• @Eric Swanson,

        There are three problems with Carbon pricing which I’ve never seen dealt with.

        First, the tax or Carbon price, even if revenue neutral, is never high enough to make the changes demanded of doing it. Presumably that’s to make it politically palatable, but if it isn’t going to do what it’s supposed to do, what’s the point? I understand these are generally proposed to be phased in, and what I am referring to is the ultimate price. An adequate price should be an appreciable portion of what it is estimated to cost to set up a global system of clear air Carbon capture and sequestration. That’s estimated to cost $275/tonne of Carbon in 2010 U.S.dollars.

        Second, as the Carbon price or tax wins, if it is structured to offset income taxes, say, there will be a disincentive to reduce more, because of revenue losses.

        Third, there’s likely to be an appreciable lag between the imposition of the tax and the eventual effects, all the more because it is intended to be phased in over time. That lag may be too long to really help.

        That said, it isn’t that it is a bad idea, it just needs adjusting. And you are correct: It’s very indirect.

      • ES: The concept of “externalities” reflects a serious flaw in economics, which is, the assumption that mankind’s activities are separated from the rest of the natural world.

        BPL: The concept of externalities COMES FROM economics. Nor does economics make any assumptions about man being “separated from the rest of the natural world.” Please take an econ course.

      • Eric Swanson

        BPL, I did take Econ 101 in engineering school. I’ve attempted to continue my education since, such as reading some Keynes, Hayek, Howard Odum and also Mankiw’s Macro undergrad text, among others. I joined ISEE for a few years when it started back in the 80’s.
        http://www.isecoeco.org/

        I still contend that mainstream economics does not include much of mankind’s direct impacts on the natural world. What’s the economic “price” of all the species lost thru extinction and who pays that “cost”? Where is the line item in a government’s budget for paying the future impacts of climate change over the next few millennia?

      • I’d concur that “mainstream” economics has not learned much from behavioral economics, simply because it is difficult to calculate with the latter. That doesn’t make it any less real.

      • Chris O'Neill

        mainstream economics does not include much of mankind’s direct impacts on the natural world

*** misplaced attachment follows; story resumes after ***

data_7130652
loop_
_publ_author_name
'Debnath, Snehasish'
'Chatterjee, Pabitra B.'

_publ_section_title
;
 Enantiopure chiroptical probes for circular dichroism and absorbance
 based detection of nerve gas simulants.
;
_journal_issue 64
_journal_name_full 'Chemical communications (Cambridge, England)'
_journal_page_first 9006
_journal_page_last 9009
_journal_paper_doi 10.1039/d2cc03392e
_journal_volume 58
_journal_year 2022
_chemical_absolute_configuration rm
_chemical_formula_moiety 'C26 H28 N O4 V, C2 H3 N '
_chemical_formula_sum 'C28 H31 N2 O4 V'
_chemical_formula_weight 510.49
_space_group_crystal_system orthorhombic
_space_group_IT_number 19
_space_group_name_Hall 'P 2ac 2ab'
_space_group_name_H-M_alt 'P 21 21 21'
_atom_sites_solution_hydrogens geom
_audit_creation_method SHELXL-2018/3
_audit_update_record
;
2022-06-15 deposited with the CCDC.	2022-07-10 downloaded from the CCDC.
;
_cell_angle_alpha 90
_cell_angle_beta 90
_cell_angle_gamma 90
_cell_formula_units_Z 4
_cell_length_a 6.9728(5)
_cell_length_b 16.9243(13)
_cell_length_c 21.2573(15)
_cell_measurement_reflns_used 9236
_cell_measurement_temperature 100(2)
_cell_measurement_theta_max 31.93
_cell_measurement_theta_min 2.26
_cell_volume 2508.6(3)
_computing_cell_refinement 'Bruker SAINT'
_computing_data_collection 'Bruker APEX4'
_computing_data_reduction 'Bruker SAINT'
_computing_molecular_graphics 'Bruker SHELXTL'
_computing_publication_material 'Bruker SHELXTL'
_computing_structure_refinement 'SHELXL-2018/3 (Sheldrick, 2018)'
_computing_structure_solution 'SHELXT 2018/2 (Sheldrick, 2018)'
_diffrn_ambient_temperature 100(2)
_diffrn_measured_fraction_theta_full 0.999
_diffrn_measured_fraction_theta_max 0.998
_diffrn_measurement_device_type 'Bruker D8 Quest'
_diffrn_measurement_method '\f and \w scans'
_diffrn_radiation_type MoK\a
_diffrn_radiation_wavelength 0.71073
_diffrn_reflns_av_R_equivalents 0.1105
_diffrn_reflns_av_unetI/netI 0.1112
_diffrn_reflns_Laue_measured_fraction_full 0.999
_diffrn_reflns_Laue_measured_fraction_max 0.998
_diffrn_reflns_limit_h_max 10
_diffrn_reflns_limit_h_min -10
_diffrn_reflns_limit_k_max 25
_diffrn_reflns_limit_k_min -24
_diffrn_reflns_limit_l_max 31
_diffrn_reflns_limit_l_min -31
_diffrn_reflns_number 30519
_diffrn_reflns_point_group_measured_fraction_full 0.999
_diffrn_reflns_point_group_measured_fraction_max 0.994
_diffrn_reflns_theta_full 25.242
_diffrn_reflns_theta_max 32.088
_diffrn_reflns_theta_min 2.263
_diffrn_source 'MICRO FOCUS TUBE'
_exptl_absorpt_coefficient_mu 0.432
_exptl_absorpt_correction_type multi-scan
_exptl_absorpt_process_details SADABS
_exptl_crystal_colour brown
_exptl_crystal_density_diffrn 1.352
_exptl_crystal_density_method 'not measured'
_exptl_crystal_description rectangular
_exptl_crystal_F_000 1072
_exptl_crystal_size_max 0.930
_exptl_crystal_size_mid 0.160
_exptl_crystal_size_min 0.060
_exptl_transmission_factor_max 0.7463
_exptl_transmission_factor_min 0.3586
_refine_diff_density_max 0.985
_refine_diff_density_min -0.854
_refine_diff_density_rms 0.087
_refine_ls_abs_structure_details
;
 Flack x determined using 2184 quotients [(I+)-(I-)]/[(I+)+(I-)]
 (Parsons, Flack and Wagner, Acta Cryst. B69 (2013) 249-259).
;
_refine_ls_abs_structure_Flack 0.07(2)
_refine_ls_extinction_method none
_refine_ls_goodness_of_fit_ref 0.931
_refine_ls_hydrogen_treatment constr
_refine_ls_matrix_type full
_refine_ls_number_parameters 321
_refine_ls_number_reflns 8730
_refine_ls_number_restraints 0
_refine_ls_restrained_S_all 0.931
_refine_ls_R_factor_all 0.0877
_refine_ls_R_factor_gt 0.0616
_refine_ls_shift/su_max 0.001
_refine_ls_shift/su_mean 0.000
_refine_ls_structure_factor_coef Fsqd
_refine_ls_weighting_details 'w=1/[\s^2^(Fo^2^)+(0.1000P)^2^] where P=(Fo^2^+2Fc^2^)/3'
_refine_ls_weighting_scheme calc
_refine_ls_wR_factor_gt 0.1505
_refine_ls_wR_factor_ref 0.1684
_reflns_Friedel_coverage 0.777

Economics as it is normally conceived is a human-centred concept. We could of course develop economics centred closer to other living things, cockroaches say, and think about how economics would work in that circumstance.

        But normally, economics comes back to some sort of human interest.

      • Hypergeometric:
        “First, the tax or Carbon price, even if revenue neutral, is never high enough to make the changes demanded of doing it. Presumably that’s to make it politically palatable, but if it isn’t going to do what it’s supposed to do, what’s the point? I understand these are generally proposed to be phased in, and what I am referring to is the ultimate price. An adequate price should be an appreciable portion of what it is estimated to cost to set up a global system of clear air Carbon capture and sequestration. That’s estimated to cost $275/tonne of Carbon in 2010 U.S.dollars.”

        You could be right, but surely yours is a very pessimistic view of the future? Given the great improvements in the efficiency of solar pv, for example, why do you not expect renewables to become cheaper and cheaper? Is there a reason you don’t see a future with a large grid capable of maintaining a constant supply despite local fluctuations? Do you not think that increases in energy efficiency for lighting, transport etc will continue?

        In my lifetime I’ve seen the arrival of pocket calculators, personal computers, mobile phones, lithium ion batteries, the internet, mobile telephony. Show someone from 1960 a group of kids playing Pokemon Go, and they wouldn’t believe it.

        Its also worth keeping in mind that we do use a lot of energy to produce rubbish that no one actually needs. Somehow I expect that cheap plastic toys will survive an energy revolution, but I sure hope they don’t.

        There is no doubt its a difficult problem, but I’m sure we are up for it, especially in light of the alternative of doing nothing.

      • I very much believe renewables will dominate the energy landscape, especially solar, and I have written as much on my blog. I don’t think any Congress or President can stop that. It is inexorable.

        The trouble is we do not have an indefinite amount of time. As mentioned elsewhere, the +2C bound on warming is effectively blown, and it is a real question whether or not, given present U.S. and global policies, we’ll be able to keep it within +3C or even higher. Without direct intervention and pushing in the markets, letting solar and such go at their own pace, and wasting time on things like “natural gas as a bridge fuel”, we could be talking +4C.